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Let's look at one of these images in Silhouette Studio with the cut lines turn on. Nevermind all the shading in the image itself, the distressed edges would require an excessive amount of cutting and weeding making this design ideal for sublimation printing.

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As you can see, like the garment, in some cases, the image itself will determine the best technique.  

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Other Factors to Decide: Sublimation vs HTV 

Volume: For high volume product, sublimation will save you a lot of time - especially with a wide format sublimation printer like an Epson F570. You can print multiple sublimation prints simultaneously and transfers can be immediately applied with no cutting or weeding.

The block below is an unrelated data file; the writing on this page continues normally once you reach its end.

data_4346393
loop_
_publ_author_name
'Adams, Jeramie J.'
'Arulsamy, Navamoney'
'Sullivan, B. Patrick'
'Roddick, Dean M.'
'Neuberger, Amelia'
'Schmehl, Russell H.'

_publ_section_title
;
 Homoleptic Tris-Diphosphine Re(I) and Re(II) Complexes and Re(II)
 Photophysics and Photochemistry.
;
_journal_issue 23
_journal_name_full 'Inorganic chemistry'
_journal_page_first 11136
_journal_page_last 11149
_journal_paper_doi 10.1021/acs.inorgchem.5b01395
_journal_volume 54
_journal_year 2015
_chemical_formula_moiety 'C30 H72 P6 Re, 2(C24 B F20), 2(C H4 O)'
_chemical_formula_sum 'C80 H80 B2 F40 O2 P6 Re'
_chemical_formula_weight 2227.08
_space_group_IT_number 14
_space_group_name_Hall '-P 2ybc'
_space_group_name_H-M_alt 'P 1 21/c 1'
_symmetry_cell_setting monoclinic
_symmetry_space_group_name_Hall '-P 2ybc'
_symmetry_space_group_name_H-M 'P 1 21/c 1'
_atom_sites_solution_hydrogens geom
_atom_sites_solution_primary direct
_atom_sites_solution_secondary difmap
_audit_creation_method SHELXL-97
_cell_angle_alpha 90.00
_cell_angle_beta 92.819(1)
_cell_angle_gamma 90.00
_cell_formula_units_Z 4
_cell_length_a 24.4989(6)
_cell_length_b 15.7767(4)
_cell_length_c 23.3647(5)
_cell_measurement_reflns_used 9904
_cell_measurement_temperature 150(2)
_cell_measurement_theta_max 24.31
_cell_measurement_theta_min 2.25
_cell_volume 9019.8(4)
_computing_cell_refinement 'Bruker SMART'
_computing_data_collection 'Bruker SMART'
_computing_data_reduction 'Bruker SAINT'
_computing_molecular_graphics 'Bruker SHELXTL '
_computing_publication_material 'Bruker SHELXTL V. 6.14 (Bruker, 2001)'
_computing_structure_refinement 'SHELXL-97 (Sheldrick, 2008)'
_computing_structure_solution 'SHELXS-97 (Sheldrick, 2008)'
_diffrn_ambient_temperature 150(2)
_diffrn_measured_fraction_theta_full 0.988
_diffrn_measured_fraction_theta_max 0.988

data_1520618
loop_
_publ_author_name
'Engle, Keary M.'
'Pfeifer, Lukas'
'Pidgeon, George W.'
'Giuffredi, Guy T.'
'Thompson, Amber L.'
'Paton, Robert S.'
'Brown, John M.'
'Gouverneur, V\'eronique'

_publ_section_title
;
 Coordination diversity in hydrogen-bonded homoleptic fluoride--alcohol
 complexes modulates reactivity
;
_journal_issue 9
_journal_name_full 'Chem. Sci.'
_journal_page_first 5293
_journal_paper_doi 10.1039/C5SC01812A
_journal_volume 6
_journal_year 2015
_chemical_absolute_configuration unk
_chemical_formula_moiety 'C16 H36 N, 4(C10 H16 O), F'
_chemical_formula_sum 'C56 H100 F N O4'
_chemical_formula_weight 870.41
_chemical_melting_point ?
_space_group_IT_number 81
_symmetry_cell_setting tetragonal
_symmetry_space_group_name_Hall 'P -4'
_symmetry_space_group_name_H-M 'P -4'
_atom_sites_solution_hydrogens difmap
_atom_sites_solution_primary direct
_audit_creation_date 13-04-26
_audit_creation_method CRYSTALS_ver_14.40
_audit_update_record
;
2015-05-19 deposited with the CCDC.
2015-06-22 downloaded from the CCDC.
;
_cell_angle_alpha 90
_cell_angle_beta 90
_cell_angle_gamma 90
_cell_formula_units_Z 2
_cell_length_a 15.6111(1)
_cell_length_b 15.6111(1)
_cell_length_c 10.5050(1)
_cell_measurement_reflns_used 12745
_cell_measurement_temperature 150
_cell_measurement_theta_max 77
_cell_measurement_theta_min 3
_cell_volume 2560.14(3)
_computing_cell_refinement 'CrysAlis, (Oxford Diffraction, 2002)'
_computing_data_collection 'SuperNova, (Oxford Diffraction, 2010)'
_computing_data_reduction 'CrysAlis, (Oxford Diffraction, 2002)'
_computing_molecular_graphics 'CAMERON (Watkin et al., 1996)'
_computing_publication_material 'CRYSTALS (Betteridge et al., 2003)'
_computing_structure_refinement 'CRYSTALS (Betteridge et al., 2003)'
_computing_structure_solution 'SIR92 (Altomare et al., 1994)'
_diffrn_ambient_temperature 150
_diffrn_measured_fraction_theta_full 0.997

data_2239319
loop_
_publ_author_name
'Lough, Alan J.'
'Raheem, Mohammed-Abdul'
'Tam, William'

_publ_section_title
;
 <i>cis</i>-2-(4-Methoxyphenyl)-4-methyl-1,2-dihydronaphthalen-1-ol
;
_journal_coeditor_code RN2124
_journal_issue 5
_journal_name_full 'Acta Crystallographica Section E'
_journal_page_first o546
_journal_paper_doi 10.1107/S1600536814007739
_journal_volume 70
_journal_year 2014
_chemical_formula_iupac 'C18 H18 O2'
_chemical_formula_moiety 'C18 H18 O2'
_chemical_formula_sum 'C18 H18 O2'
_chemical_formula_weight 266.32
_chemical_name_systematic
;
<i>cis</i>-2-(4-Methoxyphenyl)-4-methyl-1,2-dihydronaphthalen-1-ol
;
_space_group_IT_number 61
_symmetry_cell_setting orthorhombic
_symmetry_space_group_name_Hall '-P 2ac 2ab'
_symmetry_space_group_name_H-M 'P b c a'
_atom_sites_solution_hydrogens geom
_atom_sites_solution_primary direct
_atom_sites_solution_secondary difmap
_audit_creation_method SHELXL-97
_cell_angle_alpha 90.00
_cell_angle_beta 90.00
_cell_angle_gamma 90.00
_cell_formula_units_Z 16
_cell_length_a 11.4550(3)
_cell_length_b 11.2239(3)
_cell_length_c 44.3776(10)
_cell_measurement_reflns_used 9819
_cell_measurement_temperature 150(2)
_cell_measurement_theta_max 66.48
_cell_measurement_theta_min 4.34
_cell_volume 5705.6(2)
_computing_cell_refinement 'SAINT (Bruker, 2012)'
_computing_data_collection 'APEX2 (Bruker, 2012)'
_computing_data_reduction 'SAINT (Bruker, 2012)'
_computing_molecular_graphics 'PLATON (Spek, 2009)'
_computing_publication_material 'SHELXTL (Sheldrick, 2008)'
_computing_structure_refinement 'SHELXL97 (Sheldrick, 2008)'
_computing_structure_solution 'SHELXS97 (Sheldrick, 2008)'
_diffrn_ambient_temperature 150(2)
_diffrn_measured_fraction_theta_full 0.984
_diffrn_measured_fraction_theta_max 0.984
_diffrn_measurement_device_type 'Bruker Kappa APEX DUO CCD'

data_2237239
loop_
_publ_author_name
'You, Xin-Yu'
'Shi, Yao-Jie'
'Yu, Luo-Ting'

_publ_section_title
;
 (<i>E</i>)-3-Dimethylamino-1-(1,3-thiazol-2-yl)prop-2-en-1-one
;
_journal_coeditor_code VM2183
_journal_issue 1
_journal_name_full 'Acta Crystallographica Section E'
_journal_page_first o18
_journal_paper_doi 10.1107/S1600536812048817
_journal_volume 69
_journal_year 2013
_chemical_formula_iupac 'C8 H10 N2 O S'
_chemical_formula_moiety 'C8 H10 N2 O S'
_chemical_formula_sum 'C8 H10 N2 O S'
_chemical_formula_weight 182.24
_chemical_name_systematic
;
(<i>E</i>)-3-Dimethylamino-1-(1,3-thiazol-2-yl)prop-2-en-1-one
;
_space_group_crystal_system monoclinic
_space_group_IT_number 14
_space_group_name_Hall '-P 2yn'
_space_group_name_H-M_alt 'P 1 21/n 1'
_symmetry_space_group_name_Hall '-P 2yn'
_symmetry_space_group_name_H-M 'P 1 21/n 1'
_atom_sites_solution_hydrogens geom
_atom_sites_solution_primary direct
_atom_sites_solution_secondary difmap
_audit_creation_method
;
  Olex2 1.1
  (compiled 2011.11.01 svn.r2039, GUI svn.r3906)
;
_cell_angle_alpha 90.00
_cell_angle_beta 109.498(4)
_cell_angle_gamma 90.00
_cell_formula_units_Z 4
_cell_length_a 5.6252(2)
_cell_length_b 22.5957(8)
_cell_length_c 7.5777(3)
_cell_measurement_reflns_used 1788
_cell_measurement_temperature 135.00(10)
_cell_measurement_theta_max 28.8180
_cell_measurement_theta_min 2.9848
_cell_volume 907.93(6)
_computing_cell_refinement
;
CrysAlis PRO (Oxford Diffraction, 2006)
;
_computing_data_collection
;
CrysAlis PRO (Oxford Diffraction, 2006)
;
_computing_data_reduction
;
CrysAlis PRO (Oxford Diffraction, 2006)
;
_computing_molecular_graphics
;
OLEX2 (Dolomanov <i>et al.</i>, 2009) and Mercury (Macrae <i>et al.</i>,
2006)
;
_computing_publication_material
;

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Durability: Both sublimation and HTV are durable. Sublimation is permanent and because it's infused in the fabric or substrate there's no risk of peeling or lifting.  HTV however, when applied and laundered with care can have long lasting durability as well. 

Note: This post may contain affiliate links. By clicking on them and purchasing products through my links, I receive a small commission. That's what helps fund Silhouette School so I can keep buying new Silhouette-related products to show you how to get the most out of your machine!